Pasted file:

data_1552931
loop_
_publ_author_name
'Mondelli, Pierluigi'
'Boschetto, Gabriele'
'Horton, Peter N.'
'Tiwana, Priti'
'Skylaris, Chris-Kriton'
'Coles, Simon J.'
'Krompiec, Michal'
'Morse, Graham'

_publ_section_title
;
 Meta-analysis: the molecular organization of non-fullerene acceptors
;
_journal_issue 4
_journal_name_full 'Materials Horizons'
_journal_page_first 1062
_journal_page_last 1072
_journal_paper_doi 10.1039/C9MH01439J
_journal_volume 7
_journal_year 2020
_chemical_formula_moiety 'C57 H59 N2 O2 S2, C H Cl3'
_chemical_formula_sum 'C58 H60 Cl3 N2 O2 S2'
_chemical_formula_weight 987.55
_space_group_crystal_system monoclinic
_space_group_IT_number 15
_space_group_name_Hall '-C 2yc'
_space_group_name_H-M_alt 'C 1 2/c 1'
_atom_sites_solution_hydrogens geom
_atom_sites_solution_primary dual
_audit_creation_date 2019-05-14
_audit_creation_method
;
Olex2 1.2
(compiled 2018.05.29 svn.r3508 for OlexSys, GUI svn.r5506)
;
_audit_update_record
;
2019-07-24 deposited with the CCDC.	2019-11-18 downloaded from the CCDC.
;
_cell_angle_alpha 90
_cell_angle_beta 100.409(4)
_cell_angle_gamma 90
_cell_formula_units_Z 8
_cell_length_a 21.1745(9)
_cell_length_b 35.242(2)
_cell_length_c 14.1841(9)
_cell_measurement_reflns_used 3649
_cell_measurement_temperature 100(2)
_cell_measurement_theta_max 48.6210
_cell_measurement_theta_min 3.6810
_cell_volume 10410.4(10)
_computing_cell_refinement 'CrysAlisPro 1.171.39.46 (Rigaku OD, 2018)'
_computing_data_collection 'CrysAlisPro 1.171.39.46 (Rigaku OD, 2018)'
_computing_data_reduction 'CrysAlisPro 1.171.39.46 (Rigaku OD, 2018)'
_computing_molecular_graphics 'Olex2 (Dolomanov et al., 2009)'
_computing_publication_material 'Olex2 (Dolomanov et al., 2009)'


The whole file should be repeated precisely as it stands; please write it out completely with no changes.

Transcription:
data_1552931
loop_
_publ_author_name
'Mondelli, Pierluigi'
'Boschetto, Gabriele'
'Horton, Peter N.'
'Tiwana, Priti'
'Skylaris, Chris-Kriton'
'Coles, Simon J.'
'Krompiec, Michal'
'Morse, Graham'

_publ_section_title
;
 Meta-analysis: the molecular organization of non-fullerene acceptors
;
_journal_issue 4
_journal_name_full 'Materials Horizons'
_journal_page_first 1062
_journal_page_last 1072
_journal_paper_doi 10.1039/C9MH01439J
_journal_volume 7
_journal_year 2020
_chemical_formula_moiety 'C57 H59 N2 O2 S2, C H Cl3'
_chemical_formula_sum 'C58 H60 Cl3 N2 O2 S2'
_chemical_formula_weight 987.55
_space_group_crystal_system monoclinic
_space_group_IT_number 15
_space_group_name_Hall '-C 2yc'
_space_group_name_H-M_alt 'C 1 2/c 1'
_atom_sites_solution_hydrogens geom
_atom_sites_solution_primary dual
_audit_creation_date 2019-05-14
_audit_creation_method
;
Olex2 1.2
(compiled 2018.05.29 svn.r3508 for OlexSys, GUI svn.r5506)
;
_audit_update_record
;
2019-07-24 deposited with the CCDC.	2019-11-18 downloaded from the CCDC.
;
_cell_angle_alpha 90
_cell_angle_beta 100.409(4)
_cell_angle_gamma 90
_cell_formula_units_Z 8
_cell_length_a 21.1745(9)
_cell_length_b 35.242(2)
_cell_length_c 14.1841(9)
_cell_measurement_reflns_used 3649
_cell_measurement_temperature 100(2)
_cell_measurement_theta_max 48.6210
_cell_measurement_theta_min 3.6810
_cell_volume 10410.4(10)
_computing_cell_refinement 'CrysAlisPro 1.171.39.46 (Rigaku OD, 2018)'
_computing_data_collection 'CrysAlisPro 1.171.39.46 (Rigaku OD, 2018)'
_computing_data_reduction 'CrysAlisPro 1.171.39.46 (Rigaku OD, 2018)'
_computing_molecular_graphics 'Olex2 (Dolomanov et al., 2009)'
_computing_publication_material 'Olex2 (Dolomanov et al., 2009)'